Walt Harris Oregon Post-Game

There were few kind words uttered by a hoarse Walt Harris after his team floundered on offense, defense and special teams in a 48-10 loss at Oregon. He talked about the challenges presented by the Ducks and where Stanford could not match them. Normally quick to talk about offense, the first words out of his mouth spoke to the defense, who did not tackle and make plays.

Opening remarks:

"We ran into a well-oiled football team today.  I thought that their quarterback played tremendously.  Obviously there offensive scheme gave our defense all sorts of problems.  The number of times that their players were in space, they won the game in space.  They obviously ran and caught the ball better than we tackled.  Offensively, there were some bright spots, but we still had trouble running the ball against that front.  I thought that we protected the passer better than we had the other years that we played them.  Of course, I have only been here for the one.  Two years ago we had 10 sacks.  Last year was five.  I don't know if we had two or three today; that was improvement.  But you can't tackle like we did.  You can't turn the ball over on offense and have penalties and have a chance to win on the road against a team that obviously looks like they're very talented.  You can't do that to yourself."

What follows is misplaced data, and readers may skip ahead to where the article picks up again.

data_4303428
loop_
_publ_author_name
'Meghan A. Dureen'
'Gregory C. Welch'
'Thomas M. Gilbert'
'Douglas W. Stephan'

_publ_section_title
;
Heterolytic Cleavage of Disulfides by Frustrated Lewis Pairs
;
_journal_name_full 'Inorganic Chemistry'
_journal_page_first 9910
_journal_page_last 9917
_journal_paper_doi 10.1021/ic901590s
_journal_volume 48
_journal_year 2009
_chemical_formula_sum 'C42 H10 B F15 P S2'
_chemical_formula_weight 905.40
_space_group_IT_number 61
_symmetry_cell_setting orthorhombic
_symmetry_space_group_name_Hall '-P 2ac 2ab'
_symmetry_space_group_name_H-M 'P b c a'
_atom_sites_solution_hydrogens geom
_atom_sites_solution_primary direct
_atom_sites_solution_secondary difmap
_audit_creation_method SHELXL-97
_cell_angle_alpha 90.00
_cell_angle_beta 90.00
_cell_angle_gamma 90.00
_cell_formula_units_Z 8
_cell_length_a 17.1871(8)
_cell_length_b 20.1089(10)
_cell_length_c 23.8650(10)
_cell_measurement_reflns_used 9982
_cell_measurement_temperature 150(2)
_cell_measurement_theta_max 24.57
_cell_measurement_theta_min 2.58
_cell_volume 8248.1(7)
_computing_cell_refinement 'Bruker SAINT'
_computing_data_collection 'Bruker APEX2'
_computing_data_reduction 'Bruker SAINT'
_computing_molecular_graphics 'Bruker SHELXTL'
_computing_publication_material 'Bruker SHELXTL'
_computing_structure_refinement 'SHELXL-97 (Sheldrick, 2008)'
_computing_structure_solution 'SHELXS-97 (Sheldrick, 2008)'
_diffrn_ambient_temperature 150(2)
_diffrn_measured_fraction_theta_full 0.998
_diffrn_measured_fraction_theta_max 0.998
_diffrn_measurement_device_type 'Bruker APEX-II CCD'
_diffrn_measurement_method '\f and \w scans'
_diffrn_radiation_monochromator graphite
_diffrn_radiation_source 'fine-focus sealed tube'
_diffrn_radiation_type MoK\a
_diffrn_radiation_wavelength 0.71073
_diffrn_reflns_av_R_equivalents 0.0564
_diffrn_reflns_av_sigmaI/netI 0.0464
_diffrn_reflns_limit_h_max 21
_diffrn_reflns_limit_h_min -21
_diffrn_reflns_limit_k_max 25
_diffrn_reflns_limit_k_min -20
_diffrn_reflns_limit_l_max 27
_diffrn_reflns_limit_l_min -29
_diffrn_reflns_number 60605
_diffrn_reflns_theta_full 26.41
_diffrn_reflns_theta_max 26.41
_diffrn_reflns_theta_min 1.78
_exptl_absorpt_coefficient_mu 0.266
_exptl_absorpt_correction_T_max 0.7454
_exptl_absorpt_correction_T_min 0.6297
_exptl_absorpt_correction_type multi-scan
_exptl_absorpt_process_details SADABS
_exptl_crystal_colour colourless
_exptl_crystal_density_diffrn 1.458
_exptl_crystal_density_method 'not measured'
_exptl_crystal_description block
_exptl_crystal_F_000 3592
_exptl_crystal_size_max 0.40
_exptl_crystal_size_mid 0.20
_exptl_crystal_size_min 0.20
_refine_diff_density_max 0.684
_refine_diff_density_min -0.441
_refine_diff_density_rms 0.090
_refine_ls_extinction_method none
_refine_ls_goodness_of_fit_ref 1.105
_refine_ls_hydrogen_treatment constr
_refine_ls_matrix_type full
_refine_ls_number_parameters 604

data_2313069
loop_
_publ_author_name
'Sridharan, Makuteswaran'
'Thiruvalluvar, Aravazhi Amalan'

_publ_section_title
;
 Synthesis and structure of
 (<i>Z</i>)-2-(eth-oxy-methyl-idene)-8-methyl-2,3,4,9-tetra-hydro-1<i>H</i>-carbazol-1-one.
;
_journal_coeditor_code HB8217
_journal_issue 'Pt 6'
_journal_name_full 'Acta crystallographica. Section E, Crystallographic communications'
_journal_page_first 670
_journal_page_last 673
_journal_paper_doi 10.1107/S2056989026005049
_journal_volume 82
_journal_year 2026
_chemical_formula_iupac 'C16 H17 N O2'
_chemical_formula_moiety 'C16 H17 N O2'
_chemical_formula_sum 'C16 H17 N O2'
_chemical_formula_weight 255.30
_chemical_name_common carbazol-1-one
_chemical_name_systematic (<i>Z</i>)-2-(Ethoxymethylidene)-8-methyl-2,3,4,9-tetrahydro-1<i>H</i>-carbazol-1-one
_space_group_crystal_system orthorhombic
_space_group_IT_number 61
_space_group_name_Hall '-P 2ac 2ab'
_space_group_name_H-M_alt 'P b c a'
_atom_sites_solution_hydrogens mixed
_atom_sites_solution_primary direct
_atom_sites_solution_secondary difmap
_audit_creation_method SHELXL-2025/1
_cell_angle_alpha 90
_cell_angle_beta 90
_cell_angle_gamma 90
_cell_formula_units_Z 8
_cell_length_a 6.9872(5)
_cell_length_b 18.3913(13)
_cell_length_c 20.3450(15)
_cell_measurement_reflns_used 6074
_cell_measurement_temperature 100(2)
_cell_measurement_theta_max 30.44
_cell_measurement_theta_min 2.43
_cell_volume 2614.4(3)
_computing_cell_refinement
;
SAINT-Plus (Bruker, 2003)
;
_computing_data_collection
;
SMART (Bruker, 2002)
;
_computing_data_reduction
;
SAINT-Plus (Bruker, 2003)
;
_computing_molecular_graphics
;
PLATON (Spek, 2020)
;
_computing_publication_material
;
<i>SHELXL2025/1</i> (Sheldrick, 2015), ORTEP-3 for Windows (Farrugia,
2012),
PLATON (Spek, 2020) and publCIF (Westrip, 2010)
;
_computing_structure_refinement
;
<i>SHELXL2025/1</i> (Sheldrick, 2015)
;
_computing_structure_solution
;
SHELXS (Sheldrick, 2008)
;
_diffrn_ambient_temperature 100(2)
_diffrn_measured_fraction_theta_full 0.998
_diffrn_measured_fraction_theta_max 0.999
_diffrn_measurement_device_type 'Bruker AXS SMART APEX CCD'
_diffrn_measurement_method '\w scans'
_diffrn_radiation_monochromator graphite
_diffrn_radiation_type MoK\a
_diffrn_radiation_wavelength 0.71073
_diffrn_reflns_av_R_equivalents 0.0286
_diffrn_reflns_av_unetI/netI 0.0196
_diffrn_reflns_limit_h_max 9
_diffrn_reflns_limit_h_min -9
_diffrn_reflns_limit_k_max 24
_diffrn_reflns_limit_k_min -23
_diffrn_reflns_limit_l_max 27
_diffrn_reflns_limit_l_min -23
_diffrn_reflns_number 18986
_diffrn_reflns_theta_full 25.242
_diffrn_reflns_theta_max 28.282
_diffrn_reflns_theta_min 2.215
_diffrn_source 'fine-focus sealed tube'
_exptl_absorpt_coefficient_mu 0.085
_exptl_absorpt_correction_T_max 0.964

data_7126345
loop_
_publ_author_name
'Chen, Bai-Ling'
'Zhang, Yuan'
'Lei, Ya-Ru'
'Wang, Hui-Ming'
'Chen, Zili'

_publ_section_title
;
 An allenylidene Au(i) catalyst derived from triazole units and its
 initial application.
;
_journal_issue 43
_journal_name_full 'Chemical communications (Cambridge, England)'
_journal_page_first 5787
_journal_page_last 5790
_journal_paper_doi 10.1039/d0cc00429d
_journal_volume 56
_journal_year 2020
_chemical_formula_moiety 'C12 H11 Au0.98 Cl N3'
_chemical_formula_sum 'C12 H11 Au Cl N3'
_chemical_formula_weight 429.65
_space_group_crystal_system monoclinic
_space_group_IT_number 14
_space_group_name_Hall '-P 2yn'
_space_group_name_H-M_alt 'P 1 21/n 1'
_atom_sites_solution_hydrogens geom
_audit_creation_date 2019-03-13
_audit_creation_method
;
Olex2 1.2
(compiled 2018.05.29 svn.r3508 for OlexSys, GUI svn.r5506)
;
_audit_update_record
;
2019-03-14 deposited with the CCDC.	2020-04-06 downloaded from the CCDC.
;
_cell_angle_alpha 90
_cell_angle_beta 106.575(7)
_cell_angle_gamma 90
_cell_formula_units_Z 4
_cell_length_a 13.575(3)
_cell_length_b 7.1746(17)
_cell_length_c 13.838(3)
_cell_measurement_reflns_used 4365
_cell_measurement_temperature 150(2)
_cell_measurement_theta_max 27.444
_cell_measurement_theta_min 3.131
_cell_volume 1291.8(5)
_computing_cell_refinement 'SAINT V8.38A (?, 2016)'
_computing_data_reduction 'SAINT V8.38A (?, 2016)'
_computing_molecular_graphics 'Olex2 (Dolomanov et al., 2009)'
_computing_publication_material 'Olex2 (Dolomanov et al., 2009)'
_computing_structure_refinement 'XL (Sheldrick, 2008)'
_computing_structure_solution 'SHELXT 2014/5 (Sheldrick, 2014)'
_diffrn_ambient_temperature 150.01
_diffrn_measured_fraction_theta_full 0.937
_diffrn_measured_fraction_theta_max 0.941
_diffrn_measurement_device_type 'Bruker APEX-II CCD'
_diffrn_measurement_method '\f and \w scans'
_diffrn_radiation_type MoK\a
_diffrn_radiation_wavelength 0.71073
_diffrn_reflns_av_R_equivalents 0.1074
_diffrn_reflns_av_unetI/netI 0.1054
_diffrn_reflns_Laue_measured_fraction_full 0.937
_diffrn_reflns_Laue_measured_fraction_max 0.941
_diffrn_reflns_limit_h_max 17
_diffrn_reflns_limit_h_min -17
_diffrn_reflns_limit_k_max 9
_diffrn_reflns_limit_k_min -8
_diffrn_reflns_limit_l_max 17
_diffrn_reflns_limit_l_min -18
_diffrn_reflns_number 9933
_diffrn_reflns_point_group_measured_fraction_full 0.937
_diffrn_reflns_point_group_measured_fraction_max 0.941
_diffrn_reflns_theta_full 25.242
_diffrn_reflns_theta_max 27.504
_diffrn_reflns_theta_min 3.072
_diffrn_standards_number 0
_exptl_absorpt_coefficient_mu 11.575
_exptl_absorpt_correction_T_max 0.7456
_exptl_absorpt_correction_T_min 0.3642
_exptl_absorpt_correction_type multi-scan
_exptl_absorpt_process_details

On Oregon as a worst-possible matchup for Stanford's young defense: